The Cable

Pressure Mounts on Reid as 58 Senators Back Iran Sanctions

In a surprise development in Congress, a long-building effort to impose new sanctions on Iran has reached a near-filibuster-proof majority in the Senate. Despite months of White House lobbying against the bill, 58 Senators now support the so-called "Nuclear Weapon Free Iran Act," according to a Senate aide close to the process.

The bill's bipartisan backing puts Senate Majority Leader Harry Reid in an awful bind. Either he defies President Obama and allows a vote on the legislation. Or he goes along with the White House -- and takes on the majority of his fellow senators.

"The only way you can get a vote is if Reid allows it," said a separate Senate aide.  "Hence the question ... Does Reid support sanctions -- yes or no?"

A spokesman for Reid did not respond to multiple requests for comment.

In December, the White House threatened to veto the legislation for fear that it would implode last November's interim nuclear deal in Geneva. At that time, Iran's Foreign Minister Javad Zarif told Time magazine "the entire deal is dead" if Congress passses the legislation. Now Reid, who said last month he would eventually bring the issue to a vote, is confronted with demands by the White House to bury it. On the flipside, Democratic allies and pro-Israel lobbyists are hounding him to put the legislation to a vote.

"AIPAC thinks Reid is their ally, but he's carrying water for the administration," said a Senate aide, referring to the influential pro-Israel lobbying group, the American Israel Public Affairs Committee, which supports the bill. "[It's] hard to keep playing both sides, but he'll keep doing it as long as he can."

If passed, the bill -- sponsored by Sen. Robert Menendez (D-NJ) -- would impose sanctions on Tehran if it fails to agree to a comprehensive nuclear deal either this year or next. Democrats supporting it include liberals such as Sen. Kirsten Gillibrand of New York, Sen. Ben Cardin of Maryland, and Sen. Cory Booker of New Jersey. Since its introduction last month, support for the bill has more than doubled from 26 cosponsors to 53 as of this week.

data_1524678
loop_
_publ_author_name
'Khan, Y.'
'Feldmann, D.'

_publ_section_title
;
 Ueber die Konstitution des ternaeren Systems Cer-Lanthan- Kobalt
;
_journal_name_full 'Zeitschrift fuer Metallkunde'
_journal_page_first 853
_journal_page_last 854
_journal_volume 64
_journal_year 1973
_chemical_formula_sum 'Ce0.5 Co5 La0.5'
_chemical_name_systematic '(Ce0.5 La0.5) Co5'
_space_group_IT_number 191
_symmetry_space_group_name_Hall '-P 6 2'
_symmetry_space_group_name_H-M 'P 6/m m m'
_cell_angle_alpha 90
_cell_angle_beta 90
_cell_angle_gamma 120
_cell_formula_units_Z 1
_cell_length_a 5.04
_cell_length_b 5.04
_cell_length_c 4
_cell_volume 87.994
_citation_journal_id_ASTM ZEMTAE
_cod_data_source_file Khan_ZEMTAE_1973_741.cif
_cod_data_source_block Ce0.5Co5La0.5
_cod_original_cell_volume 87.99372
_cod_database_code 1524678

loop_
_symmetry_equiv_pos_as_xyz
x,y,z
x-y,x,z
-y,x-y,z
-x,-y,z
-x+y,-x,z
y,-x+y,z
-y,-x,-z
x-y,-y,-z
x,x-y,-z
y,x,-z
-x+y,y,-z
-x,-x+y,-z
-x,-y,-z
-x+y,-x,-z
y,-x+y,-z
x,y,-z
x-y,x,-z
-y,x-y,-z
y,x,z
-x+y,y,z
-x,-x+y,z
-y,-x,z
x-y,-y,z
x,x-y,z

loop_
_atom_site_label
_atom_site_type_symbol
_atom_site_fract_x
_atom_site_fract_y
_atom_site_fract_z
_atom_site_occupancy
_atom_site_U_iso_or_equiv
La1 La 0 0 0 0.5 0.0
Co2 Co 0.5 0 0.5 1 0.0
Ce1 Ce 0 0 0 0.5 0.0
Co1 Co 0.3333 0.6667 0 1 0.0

"Every day this week, the legislation has added additional cosponsors," said a Senate aide.

Close watchers of the bill disagree on what Reid will ultimately do. "Reid's in a tight spot," said Mark Dubowitz, executive director of  the pro-sanctions Foundation for the Defense of Democracies. "I think it's going to be hard for Reid to resist pressure and at least put it to a vote and see if there's sufficient support to override the veto."

Another Senate aide said Reid will likely stick with the White House. "I believe Reid sides with the administration and prevents any votes for 6-9 months," said the aide.

Late last year, Washington, Tehran and five other world powers sealed a six-month interim deal in Geneva. A main function of the legislation is to dictate the terms of a long-term, comprehensive nuclear deal with Iran. The bill requires the dismantlement of all of Iran's uranium enrichment facilities. Some non-proliferation experts fear the terms are too strict, and could signal that Washington isn't negotiating in good faith. "While Iran may agree in the end to dismantle some of its nuclear infrastructure, there is no realistic chance that it will dismantle all of its uranium enrichment capability," said Edward Levine of the Center for Arms Control and Non-Proliferation.

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The Cable

Obama Admin Blasts Senators for Blocking Iraq Arms Sales

The Obama administration slammed a powerful Senate panel for blocking the sale of advanced weaponry to Iraq, accusing the lawmakers of denying Baghdad the armaments it needs to defeat the al Qaeda militants who have conquered the key city of Fallujah.